LONDON (Reuters) - The theft of money from accounts at Tesco Bank is a threat to national security and undermines public trust in financial firms, Britain’s interior minister Amber Rudd said on Thursday.
Retailer Tesco’s banking arm said this week that 2.5 million pounds ($3.1 million) was stolen from a total of 9,000 customers last weekend in what cyber experts say is the first mass hacking of accounts at a western bank.
Rudd said the government recognized financial crime such as cyber crime and money-laundering as a national security threat, which costs 24 billion pounds a year.
Britain cannot afford to be seen as a haven for dirty money, she added.
“The recent example of Tesco Bank is a stark example of what we face,” Rudd told a Financial Conduct Authority (FCA) conference on financial crime.
The FCA watchdog has described the Tesco thefts as unprecedented.
“Public confidence in our institutions get shaken by these sort of events,” Rudd said.
She was also “deeply concerned” by claims London is a major global money laundering center, she said.
“Money laundering still poses a real threat both to the UK’s international reputation and integrity of our world leading financial center,” Rudd said.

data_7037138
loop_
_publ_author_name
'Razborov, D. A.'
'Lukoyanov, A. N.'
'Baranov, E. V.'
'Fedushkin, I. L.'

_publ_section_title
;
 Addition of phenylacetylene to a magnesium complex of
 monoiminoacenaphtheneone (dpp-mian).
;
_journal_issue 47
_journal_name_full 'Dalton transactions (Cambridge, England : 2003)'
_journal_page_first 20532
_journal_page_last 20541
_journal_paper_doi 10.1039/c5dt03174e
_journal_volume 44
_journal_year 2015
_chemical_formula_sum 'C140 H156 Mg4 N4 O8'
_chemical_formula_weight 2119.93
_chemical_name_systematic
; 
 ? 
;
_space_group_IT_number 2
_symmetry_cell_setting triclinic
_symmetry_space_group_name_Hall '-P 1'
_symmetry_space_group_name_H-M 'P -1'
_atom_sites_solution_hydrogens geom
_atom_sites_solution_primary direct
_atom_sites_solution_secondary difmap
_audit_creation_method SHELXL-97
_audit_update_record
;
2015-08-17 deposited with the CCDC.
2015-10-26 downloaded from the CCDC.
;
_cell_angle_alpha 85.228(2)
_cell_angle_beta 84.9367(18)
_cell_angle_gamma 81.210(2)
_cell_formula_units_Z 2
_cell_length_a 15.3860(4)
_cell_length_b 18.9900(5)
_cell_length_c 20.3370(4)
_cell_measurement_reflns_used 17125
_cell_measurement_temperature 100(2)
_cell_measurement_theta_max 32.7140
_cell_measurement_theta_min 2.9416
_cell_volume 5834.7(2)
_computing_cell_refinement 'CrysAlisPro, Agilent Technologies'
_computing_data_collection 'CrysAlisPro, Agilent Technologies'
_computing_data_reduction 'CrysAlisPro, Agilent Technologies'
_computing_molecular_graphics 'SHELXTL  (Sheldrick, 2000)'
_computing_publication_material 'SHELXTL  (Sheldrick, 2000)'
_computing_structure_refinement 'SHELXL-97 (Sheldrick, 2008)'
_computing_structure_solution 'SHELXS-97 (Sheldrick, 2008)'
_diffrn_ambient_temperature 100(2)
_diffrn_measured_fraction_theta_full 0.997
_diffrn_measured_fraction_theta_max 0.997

Britain’s National Cyber Security Centre, launched last month, is helping with the Tesco investigations, giving direct assistance to the bank, and identifying any wider lessons for industry, she said.
“The recent Tesco bank incident served to demonstrate that the private sector has a crucial role and a responsibility in countering cyber-enabled fraud,” she added.
FCA Chief Executive Andrew Bailey said the watchdog was not going to reduce its focus on financial crime anytime soon.
It will visit a random sample of smaller “higher risk firms” to flush out practical problems in applying anti-money laundering rules, such as checking the identity of customers properly.
The watchdog is also asking small firms for the first time to submit data on crime risks and will publish aggregate findings in June, which could include which countries are seen as most risky to do business with.
FCA head of financial crime, Rob Gruppetta, said it was worth exploring ways to cut compliance costs, such as centralizing monitoring of transactions in banking, making it easier for banks to share information, and no longer making money laundering reporting officers criminally liable.
Bailey said automation could help firms cut the cost of complying with financial crime rules, and authorities should play a role in enabling such change to happen.
“The FCA should make it clear that firms don’t need to establish identity through physical production of paper passports and utility bills when this can be done by secure video link. BaFin, the German regulator, has published guidance on this and the FCA should follow suit,” law firm CMS said.
($1 = 0.8052 pounds)
Reporting by Huw Jones; Editing by Toby Chopra and Mark Potter